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Zodiac
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After getting away with his murders in outlying areas, the Zodiac chooses downtown San Francisco for his next victim. We listen to radio talk shows speculating wildly about the killings while a series of Matte World shots show the city from a floating perspective. Soon we discover that we have been watching as the killer has hailed a cab and driven to the site where he will murder the driver.


At the height of the killing spree and public turmoil, the Transamerica Pyramid structure was beginning to take shape. The sequence begins emerging from the clouds to reveal the construction pit and early steel truss work. It's an entirely CGI shot, using aerial photos of San Francisco buildings for photogrammetric recreations of the neighborhood.

 


The killer hails a cab in the busy Theater District. The digital camera used to shoot Zodiac is very sensitive and performs well on night shoots, but the sky and distant buildings are still too dark to be picked up.


MWD filled in the sky and extended the street with more period buildings. An advertisement for "Hair" is a restrained period touch.

 

Once the killer is in the cab, Fincher wanted the camera to follow from an overhead perspective perfectly locked to the car. It's a highly artificial view, but when coupled with a realistic rendering, it creates an unsettled feeling in the audience.



The shot could have taken an enourmous amount of detail to build as a complete 3-d environment. As a more practical approach, we collected overhead photographs from rooftops and mapped the photos onto relatively simple geometry of the buildings and streets. The cars required more complete models to allow for shadows and reflections from lighting.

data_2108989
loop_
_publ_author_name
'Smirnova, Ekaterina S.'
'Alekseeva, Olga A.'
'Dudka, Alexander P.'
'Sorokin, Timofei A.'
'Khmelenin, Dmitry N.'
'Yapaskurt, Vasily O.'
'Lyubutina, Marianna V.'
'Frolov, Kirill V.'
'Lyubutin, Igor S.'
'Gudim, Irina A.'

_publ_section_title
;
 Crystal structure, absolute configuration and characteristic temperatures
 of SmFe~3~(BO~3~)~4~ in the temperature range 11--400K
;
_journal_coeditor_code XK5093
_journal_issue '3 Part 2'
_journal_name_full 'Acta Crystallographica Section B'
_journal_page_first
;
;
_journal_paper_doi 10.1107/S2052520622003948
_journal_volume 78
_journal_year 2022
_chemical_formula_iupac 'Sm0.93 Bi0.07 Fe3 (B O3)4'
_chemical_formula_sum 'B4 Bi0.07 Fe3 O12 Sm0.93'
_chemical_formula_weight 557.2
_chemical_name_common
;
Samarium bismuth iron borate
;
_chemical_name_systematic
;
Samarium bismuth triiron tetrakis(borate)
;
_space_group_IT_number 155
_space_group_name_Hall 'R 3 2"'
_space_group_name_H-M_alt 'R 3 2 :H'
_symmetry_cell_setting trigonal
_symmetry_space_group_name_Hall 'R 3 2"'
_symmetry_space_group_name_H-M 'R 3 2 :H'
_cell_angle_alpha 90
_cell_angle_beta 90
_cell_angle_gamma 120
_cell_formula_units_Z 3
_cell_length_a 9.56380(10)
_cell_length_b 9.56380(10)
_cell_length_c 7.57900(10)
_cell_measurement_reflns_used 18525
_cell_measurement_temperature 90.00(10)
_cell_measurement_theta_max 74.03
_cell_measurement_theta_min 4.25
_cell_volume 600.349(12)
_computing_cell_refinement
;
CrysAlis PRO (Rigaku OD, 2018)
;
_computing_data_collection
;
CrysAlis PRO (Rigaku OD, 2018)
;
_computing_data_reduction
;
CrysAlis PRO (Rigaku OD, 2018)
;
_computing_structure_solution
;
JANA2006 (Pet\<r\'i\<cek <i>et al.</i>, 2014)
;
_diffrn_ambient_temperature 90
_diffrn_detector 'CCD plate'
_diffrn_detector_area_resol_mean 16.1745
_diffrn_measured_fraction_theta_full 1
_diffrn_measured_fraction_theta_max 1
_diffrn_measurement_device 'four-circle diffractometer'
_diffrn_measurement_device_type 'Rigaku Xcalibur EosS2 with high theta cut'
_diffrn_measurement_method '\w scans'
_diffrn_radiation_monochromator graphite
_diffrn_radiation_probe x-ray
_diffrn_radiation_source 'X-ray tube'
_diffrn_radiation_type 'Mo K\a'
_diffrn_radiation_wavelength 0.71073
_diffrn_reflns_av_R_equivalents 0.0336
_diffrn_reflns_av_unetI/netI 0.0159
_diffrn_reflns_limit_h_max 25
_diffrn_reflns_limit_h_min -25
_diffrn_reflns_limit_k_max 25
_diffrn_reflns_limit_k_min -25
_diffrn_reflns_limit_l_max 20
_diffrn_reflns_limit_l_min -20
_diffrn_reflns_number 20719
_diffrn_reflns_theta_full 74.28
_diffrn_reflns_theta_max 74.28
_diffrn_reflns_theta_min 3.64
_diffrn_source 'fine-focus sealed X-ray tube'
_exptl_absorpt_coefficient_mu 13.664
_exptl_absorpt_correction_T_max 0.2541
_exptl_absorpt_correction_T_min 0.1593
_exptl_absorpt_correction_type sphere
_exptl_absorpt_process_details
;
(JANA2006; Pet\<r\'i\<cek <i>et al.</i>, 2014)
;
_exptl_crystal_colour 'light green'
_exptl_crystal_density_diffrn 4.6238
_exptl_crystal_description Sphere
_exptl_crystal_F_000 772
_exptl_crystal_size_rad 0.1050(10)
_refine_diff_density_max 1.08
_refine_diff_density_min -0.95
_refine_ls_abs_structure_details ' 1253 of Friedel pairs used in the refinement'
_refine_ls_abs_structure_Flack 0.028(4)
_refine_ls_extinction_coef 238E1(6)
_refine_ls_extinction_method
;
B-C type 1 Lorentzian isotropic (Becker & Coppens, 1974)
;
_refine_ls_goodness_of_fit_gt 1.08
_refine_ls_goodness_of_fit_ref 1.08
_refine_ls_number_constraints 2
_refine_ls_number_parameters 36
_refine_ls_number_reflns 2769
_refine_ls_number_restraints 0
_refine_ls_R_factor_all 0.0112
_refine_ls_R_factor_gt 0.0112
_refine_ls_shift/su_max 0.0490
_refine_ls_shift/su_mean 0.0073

The San Francisco photos provide a great deal of complexity with low rendering "cost".

For foot traffic, we photographed actors walking across a bluescreen from the roof of our building. Getting the perspective to match is a sort of cheat. In theory, we would have had to use a moving camera matching the scene camera. By cleverly placing the elements, though, we were able to match the perspective using a tripod-mounted camera. Computer-generated people fill in a few gaps where the bluescreen people couldn't work, but the real people have more natural and complex motion than can be quickly generated in software.

The cars in the frame seen here are all CGI, but in other parts of the shot we were actually able to use store-bought miniature cars photographed stop-motion to get the complex highlights without the long renders and endless tweaking that cg cars require. We love using "real" elements like this to keep our CGI shots honest.

Play the Quicktime Movie




Revisiting the San Francisco waterfront for a night version, Matte World modelled the Bay Bridge for a flyover. >


Flying past layers of fog, we see the bridge towers framing the waterfront skyline and its lights reflected in the bay.


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Film Credits
Film Credits